Gender Pop: Androgyny in Contemporary Pop Artists
Updated: Jan 9
Written by Stephanie Ornithari Roberts
In recent 2020 Vogue, the OneDirection icon Harry Styles gives us ‘Playtime With Harry Styles”. Photography by Tyler Mitchell and stylings by Camilla Nickerson. Styles’
lively display of gender fluidity increases online discussion regarding other influential
fashion statements from other mainstream pop idols. His ten page feature promotes the experimentality of style but rises contention as he receives praise for a practice which has been a point of oppression for artists that identify with minority groups. Questioning the inclusivity of gender fluid fashion in the entertainment industry. Other icons such as Taylor Swift, Dua Lipa and Billie Eilish take historic strides with their fashion choices. There is fruitful comparison to be made between these artists in light of the impact their characteristics has on how the public reads the visual statements their garments make. Harry Styles’ image titled “Pretty, Much?”, scoured social media after its release, giving viewers height and elegance. The sweeping tule and lace of his dress gathers at the waist, introducing a feminine figure that is complimented by Styles’ recognisable black pointed lapel blazer and oversized rings. Styles stands in the bare green landscape in a supple position, his own swallow tattoos peering out of his flat chest, this image is a strong nod to fluid gender dress: a masculine top half and dramatically feminine bottom. The criticism from this image arose not from the lack of artistry and attention to detail but the praise that accompanied the Vogue publication. It is undeniable to say this is the first time the public have witness gender fluid fashion in popular music. Titles such as David Bowie, Freddie Mercury and Christine and the Queens have both brought their unidentifiable gender fashion to their on-stage personas. The question of concern is when garments such as Styles’ are worn and used against an aspiring artist. Androgynous dress historically has been a form of expressionism and identity despite the discrimination that can come with it. Olly Alexander from Years &Years uses his platform as a pedestal for his activism to speak out against prejudice such as this. Olly Alexander, a young gay man discussing the importance of inclusion, presents a narrative that sparks cultural familiarity. Harry Styles’ Vogue appearance is unfamiliar, yet it successfully propels his career forward, whilst this form of expressionism still holds backs members of smaller minorities. Shaun J. Wright, an openly queer and black artist speaks on this topic, “Sometimes I feel like I’m up against certain barriers, because when I look at who is given space to express themselves, it is people who don’t look like me. I feel like I come up against challenges that other people don’t, and that’s just the life of a black person. Queer on top of it.”. Wright’s fashion explores feminine African garments, presenting his own heritage and exploration of gender, fashion and the self. His music is inspired byhouse and the freedom of the dance floor.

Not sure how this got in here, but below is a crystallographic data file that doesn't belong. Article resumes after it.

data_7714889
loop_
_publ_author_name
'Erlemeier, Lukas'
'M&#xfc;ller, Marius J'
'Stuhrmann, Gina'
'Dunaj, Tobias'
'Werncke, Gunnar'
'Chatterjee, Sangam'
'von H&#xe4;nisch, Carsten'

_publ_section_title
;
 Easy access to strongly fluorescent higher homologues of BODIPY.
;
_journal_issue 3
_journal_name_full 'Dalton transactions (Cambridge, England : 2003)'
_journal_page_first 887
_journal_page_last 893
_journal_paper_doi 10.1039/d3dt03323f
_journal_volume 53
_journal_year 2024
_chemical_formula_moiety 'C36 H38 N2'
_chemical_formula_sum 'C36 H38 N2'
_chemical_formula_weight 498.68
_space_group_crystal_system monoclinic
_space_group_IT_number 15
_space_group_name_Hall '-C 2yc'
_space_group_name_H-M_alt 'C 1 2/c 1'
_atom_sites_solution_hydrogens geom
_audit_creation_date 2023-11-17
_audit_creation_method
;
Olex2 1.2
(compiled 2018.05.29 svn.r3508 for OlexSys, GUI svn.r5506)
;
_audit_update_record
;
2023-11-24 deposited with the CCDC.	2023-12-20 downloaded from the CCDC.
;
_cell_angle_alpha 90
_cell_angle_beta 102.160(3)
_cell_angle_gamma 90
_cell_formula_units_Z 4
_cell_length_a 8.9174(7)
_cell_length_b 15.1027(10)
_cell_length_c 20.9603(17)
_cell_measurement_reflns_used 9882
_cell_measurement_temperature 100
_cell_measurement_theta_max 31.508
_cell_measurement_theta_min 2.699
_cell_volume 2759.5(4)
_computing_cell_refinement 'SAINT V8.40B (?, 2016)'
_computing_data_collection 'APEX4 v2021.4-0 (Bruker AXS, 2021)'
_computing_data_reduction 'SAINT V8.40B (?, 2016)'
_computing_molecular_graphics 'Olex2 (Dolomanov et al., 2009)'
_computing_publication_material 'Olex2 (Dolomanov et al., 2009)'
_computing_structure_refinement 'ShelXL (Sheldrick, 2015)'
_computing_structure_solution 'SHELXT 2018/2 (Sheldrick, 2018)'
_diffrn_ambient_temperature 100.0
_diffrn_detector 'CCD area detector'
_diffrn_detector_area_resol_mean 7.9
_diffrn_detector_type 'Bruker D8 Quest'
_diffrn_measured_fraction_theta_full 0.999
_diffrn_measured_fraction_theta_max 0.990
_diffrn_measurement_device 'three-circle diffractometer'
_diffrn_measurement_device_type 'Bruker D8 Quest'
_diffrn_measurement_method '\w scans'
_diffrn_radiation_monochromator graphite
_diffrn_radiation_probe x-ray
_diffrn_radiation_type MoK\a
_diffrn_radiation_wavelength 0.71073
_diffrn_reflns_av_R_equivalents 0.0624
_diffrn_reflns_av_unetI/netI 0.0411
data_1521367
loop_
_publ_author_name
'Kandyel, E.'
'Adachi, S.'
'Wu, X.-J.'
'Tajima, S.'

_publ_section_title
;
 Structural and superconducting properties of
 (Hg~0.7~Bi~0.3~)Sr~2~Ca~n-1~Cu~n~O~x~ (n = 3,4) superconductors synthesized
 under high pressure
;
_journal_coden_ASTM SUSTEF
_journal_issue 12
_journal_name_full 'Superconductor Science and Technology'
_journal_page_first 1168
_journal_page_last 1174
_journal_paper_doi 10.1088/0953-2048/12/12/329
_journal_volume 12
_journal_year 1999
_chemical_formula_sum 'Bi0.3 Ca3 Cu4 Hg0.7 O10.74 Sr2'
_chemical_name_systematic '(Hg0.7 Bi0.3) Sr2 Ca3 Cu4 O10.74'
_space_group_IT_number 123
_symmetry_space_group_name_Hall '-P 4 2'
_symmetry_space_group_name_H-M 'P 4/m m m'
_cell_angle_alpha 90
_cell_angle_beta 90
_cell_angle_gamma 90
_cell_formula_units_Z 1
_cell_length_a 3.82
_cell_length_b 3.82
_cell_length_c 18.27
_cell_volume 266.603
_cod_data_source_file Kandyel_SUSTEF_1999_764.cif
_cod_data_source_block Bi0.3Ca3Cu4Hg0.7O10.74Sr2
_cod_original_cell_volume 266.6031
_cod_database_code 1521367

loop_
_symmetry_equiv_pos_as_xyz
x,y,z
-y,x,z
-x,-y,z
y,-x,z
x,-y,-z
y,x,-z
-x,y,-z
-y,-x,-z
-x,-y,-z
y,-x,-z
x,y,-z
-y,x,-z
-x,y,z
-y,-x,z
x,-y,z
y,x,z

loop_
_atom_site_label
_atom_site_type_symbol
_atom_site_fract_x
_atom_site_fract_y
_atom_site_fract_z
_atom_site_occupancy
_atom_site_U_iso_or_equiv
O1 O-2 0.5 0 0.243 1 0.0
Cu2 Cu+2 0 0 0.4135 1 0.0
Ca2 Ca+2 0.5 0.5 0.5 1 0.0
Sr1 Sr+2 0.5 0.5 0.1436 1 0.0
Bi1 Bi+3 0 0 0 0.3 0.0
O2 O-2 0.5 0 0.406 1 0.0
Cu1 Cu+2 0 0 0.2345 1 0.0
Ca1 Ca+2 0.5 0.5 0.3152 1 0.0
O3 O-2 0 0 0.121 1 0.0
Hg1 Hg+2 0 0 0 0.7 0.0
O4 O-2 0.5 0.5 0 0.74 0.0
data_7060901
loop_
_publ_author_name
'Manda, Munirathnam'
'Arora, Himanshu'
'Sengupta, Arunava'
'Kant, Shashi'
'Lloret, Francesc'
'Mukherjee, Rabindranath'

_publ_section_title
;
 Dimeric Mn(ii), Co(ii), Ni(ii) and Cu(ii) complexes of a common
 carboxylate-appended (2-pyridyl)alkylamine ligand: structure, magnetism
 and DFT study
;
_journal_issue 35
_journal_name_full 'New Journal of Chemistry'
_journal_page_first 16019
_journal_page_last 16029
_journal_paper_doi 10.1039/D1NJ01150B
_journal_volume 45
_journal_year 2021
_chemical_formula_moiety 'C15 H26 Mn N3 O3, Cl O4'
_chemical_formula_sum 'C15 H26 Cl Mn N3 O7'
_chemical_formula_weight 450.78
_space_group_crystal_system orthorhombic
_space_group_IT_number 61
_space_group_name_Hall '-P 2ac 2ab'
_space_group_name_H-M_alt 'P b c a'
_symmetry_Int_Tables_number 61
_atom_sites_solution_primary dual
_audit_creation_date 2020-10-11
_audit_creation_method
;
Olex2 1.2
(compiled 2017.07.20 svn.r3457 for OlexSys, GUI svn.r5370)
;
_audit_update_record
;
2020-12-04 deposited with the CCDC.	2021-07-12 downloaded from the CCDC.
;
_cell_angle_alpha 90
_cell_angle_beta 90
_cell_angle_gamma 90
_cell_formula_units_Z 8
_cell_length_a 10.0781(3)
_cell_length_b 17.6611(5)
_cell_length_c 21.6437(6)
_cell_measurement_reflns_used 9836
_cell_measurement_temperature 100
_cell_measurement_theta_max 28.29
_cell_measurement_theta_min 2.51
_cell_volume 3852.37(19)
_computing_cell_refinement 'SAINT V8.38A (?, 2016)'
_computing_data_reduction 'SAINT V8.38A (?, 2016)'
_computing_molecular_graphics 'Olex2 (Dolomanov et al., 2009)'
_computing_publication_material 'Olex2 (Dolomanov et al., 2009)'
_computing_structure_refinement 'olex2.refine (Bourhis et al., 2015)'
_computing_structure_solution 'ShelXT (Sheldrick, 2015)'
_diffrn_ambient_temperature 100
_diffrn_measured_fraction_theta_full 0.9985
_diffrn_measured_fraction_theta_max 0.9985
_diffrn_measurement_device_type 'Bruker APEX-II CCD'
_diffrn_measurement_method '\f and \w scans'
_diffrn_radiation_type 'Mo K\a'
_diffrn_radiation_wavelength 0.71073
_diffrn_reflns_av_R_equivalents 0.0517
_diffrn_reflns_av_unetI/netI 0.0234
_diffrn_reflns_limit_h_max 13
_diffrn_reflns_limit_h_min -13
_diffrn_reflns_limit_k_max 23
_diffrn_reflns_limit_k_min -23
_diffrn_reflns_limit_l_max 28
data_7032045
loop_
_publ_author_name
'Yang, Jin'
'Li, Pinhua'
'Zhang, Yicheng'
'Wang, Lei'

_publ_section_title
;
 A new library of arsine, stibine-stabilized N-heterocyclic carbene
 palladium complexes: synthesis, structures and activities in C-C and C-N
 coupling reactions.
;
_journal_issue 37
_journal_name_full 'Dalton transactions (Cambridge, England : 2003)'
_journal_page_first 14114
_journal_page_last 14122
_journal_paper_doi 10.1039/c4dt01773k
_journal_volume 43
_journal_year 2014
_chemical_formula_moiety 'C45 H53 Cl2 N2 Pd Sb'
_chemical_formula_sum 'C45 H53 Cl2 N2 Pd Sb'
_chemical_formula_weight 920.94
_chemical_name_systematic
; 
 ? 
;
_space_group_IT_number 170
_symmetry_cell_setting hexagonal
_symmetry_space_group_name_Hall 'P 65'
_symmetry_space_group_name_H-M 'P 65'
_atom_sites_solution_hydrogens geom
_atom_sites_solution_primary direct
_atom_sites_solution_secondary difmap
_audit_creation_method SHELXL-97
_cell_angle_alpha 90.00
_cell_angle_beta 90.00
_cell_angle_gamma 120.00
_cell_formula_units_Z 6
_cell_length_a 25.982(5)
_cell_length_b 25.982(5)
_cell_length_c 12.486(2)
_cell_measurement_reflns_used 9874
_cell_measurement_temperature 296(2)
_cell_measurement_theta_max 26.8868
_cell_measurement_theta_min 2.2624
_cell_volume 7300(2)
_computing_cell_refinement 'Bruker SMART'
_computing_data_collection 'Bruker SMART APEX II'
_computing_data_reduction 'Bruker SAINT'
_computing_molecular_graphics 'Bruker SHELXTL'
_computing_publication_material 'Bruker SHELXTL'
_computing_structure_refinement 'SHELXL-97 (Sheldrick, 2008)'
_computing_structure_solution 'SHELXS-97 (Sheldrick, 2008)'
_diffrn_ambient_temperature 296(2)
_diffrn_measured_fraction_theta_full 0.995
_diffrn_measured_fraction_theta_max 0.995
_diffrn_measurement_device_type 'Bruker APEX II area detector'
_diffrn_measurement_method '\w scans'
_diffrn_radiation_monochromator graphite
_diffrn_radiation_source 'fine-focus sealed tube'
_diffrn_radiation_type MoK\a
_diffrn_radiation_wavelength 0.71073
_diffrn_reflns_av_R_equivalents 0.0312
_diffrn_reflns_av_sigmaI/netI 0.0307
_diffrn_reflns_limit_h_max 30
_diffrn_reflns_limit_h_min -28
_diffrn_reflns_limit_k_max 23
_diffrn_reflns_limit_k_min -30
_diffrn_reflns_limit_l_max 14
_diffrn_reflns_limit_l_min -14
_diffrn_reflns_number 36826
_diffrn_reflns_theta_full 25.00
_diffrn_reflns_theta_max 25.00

This is not a criticism on any of the aforementioned famous artists exploring
androgynous clothing. The significant point to take on bored is that this fluidity is exclusionary. For Wright his expression of queerness holds him back, whilst Styles’ propels him forward. An argument could suggest that Styles’ fashion stands “all in the name of progress”, when that progress in reality is actually a sophisticated table of categories that determines whether an artist’s style is allowed to be beneficial or reductive to their career. Social media would like a face to pin the blame on contentions such as these, but the problem is clearly systemic and cyclical, and like many issues regarding diversity, it takes the leaders to make significant change.
The increasing growth of streaming platforms means that listeners have access to so much music. Listeners can take this opportunity into their own hands, the producers will go where there is popularity, therefore listeners can steer the wheel in whichever direction. Androgyny is a singular example of exclusivity in the music industry, it could be replaced with many other terms but what remains true is that not everyone has the liberty of expression. The power is in the listener’s fingers, by choosing the artists who do not have the freedom to explore all expressive avenues, need to be listened to.